“So-And-So took Her-So and She-So as his wives.”
People of the religion may do the same, seeing as it was O.K. for the legends to do so by their deity, then the sentiment is extended to all followers. And thus they are able to live similar lives to the figures of the religions they follow.
A third method that allows religion to exist in law comes from what is perceived as divine intervention (which in fantasy may be the case). Phenomenon, whether perceived or actual divine intervention, will often find it’s way with scripture or myth as sub-categories to this third idea of religious law. Here is an example of a law created by religion, we will then analyse it in all the aspects that may exist.
None shall behold the sky on a moonless night and gaze upon the nude god, lest they seek judgment and death.
If this is based on scripture, what does it mean? Was it to meant to inspire the people to take the day of the new moon and look inward at themselves in isolation. Therefor, others whom look upon you or for you to look upon others is to look upon their nude vulnerable selves; and if you were not invited into this intimate moment, then you have violated them. Just as one would violate the god of the night sky. Or was this based off observing a divine intervention?When one looks upon the new moon sky, one is smote by a white flash of light and the beholder falls to the ground dead. This is fantasy, so we must ask these questions:
- Is this a god who has created this? If so, would this be an act on their part or would there be beings summoned to slay the beholder?
- Is this a magically created phenomena? If so, is it engineered, and by whom? If not, then how does it work?
- Is this a natural phenomenon of that area?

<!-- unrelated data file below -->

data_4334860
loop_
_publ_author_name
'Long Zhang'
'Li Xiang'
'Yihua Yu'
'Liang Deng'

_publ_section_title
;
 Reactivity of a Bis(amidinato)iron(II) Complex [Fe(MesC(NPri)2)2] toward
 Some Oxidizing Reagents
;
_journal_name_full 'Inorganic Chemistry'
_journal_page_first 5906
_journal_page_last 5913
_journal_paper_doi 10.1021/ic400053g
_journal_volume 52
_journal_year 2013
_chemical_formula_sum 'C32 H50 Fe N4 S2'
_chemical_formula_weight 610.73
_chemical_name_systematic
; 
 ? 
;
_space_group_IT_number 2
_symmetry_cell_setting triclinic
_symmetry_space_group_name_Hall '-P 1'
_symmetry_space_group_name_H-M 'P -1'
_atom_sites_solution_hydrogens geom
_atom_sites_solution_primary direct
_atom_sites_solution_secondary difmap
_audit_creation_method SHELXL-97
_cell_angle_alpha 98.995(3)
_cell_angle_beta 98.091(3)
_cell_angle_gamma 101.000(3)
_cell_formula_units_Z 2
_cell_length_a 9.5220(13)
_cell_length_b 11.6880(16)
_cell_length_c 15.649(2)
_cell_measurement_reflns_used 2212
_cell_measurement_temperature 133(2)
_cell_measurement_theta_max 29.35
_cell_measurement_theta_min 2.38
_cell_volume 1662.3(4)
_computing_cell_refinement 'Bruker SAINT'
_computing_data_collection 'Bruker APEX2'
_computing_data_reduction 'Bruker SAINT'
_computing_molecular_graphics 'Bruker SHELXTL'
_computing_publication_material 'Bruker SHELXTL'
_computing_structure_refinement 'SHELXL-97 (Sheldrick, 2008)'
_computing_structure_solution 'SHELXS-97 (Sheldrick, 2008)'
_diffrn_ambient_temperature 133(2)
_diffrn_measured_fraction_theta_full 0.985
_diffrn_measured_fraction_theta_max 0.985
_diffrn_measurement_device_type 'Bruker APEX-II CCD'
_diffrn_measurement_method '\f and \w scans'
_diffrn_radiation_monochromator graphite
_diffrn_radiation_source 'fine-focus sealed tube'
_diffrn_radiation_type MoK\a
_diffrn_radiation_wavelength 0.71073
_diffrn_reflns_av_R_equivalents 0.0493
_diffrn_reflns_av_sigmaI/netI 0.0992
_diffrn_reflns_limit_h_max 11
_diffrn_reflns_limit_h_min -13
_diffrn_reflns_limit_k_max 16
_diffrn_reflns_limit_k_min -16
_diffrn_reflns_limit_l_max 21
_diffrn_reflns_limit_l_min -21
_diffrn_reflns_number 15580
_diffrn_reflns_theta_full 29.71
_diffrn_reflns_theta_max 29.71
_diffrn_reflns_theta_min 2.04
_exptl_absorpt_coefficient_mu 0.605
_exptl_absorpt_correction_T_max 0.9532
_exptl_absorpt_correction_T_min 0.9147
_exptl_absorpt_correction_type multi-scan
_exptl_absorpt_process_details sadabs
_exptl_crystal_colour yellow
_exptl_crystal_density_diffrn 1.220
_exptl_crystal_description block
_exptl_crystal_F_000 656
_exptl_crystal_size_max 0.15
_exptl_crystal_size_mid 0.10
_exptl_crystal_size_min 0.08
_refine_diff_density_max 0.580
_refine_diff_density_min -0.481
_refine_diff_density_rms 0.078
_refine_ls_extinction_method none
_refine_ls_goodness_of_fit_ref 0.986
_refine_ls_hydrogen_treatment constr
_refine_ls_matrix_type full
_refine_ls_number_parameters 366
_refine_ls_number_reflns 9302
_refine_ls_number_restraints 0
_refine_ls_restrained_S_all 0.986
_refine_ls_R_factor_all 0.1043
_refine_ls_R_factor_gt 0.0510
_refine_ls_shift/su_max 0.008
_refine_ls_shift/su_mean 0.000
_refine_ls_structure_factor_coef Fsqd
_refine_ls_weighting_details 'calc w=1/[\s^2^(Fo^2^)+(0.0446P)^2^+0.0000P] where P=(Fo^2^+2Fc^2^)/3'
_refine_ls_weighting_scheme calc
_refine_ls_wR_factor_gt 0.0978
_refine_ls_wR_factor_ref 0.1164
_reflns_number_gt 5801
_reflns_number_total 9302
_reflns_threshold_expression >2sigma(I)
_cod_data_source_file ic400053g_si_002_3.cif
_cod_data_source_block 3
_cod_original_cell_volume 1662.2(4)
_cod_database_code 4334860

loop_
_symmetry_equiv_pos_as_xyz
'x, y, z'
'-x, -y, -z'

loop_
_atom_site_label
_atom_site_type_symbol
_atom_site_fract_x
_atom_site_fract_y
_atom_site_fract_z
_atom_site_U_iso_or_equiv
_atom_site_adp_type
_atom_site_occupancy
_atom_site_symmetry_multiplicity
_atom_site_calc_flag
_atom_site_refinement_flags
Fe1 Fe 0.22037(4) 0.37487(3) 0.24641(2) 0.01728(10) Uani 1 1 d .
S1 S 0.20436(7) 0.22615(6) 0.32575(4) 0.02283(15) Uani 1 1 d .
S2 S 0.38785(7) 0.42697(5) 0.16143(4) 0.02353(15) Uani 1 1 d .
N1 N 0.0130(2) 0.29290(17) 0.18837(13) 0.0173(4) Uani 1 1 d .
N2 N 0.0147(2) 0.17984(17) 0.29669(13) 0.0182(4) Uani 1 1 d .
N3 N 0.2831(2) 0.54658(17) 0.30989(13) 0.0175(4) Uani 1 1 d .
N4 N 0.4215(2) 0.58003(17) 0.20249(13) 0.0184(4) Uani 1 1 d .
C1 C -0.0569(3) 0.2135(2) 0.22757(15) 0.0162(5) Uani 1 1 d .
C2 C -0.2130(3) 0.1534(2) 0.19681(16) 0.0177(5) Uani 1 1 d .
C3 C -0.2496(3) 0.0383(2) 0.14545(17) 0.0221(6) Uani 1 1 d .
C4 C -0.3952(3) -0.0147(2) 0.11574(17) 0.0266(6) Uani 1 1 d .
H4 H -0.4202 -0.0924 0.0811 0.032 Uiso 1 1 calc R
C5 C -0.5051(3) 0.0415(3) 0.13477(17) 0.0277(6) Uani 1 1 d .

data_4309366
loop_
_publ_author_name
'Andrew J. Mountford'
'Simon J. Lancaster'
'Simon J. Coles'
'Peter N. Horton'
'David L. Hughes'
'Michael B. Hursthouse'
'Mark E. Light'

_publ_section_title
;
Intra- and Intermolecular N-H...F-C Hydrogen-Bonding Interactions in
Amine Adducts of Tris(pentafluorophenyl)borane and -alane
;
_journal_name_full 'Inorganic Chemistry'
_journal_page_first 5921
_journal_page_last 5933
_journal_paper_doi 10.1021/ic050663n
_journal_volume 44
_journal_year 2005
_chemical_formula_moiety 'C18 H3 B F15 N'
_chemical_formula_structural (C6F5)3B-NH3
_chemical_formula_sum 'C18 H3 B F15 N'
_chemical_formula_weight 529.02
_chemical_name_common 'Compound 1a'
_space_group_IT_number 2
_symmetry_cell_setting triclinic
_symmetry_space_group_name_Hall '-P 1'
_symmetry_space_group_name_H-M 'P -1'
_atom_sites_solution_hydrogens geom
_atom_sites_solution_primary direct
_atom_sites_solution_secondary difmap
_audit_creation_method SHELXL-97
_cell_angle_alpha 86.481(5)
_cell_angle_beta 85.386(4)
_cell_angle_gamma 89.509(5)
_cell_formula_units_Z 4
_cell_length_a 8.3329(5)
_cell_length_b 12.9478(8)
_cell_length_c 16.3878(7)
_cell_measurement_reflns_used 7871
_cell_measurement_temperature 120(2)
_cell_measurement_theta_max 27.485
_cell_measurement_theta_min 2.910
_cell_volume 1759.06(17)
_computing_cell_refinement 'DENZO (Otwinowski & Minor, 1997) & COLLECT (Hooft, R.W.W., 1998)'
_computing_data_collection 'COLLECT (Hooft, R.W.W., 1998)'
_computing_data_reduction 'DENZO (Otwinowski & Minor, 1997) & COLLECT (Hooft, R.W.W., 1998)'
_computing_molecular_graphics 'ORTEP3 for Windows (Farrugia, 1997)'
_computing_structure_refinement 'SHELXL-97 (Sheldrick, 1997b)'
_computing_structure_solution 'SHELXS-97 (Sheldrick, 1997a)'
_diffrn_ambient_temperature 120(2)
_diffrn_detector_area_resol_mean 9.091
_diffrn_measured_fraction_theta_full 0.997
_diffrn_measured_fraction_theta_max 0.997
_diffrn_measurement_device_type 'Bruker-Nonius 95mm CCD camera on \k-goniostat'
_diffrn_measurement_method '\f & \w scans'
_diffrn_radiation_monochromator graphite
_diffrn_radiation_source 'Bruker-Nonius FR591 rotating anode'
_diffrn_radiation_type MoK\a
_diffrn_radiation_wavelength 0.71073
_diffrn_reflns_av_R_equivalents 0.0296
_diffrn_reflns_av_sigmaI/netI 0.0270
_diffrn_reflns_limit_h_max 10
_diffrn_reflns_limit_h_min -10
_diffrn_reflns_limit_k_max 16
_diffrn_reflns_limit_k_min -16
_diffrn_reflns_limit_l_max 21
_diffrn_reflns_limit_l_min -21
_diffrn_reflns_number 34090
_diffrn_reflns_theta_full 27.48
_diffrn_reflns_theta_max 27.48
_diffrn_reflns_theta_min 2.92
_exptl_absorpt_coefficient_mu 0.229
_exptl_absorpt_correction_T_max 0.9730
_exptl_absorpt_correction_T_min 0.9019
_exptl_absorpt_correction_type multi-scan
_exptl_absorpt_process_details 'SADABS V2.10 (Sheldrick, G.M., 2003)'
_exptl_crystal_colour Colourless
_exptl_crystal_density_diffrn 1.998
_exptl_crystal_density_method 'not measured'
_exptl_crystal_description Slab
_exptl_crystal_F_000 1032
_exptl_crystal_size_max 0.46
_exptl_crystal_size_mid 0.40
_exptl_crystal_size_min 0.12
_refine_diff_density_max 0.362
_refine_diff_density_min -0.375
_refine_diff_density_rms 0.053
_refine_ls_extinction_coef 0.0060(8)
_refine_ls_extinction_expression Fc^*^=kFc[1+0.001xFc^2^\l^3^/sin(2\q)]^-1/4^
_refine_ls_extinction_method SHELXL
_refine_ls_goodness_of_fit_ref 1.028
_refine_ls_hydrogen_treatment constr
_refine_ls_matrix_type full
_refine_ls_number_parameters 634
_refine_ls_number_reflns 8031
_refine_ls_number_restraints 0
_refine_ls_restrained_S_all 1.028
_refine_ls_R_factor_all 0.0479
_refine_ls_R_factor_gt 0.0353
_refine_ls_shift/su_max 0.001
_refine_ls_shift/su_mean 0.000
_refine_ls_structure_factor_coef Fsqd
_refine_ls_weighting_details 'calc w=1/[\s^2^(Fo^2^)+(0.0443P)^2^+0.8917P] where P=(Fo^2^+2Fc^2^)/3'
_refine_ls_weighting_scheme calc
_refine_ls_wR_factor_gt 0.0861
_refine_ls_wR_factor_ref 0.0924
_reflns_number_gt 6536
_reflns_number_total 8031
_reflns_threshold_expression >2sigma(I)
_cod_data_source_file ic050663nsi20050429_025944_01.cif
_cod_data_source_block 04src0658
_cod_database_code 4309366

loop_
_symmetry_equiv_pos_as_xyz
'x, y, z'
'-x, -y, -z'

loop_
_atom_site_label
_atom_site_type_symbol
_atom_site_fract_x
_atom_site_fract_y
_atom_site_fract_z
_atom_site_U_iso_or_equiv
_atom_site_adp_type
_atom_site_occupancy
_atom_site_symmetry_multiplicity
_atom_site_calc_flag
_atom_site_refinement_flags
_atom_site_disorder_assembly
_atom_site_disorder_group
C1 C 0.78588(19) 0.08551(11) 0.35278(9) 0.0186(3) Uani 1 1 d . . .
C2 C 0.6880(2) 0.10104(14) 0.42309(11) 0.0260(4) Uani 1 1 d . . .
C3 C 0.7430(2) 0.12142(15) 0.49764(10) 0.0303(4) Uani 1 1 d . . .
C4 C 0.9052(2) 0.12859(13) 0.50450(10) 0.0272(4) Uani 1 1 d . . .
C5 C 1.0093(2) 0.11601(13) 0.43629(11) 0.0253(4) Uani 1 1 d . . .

Lets work with those and come up with different scenarios.
The god of the earth, in a jealous rage, cursed the night sky when the new moon first occurred. The god of the sky had laid themselves bare for all to see and now none may gaze upon the earth god’s lover without judgement and death.
That was both a magical phenomenon and an act of a god.Or is this just a natural phenomenon believed to be from a god?
Starlight is harmless, however, due to the composition of the mountains, that make up the basin of which this community sits in, the light becomes dangerous for any who look upward. On other nights, due to the moon’s reflected light, the harmful light is “diluted” into “safe levels” for any to look upward.
Also, a bonus feature comes from this. Those who are on the mountain tops during the new moon are also killed, due to actually being on the source of the “killer” light.
So what comes of this, other than more myth?
During the new moon, the god of the earth does not even allow mortals to climb up the mountains and be so close to their nude lover.
What kind of cultural impact would that have? Would their belief stem to having an aversion to nudity? Would it be illegal to not only be nude on a new moon, but to bathe?
The rich and the powerful often have a hand in the creation of law. In one hand, the rich and powerful may hold tightly onto resources, and the control of them. Resources are anything from people to material to money. The laws can protect their isolating of the resource, even hiding it from the public. It can also restrict the use and manner of use of the resource.
Laws may also restrict upper class positions and rankings. Laws could be created to ensure that no lower class citizen has the power or opportunity to replace, usurper, or privileged position. This fear can stem from the idea that these people may steer power and resources away from them permanently.
Here are a few examples
- The people can try and overthrow their unjust government (if they just so happen to be unjust, even if they were not, this would still be a fear.)
- Anyone can become as powerful as they need to be, thus making power an ever shifting point, the system could become too chaotic for the rich and powerful to control at their whim.
A law and warning are created as a preventive act.
This mineral is dangerous and deadly to possess. No one is allowed to own this mineral. Any one caught will be arrested and the mineral confiscated.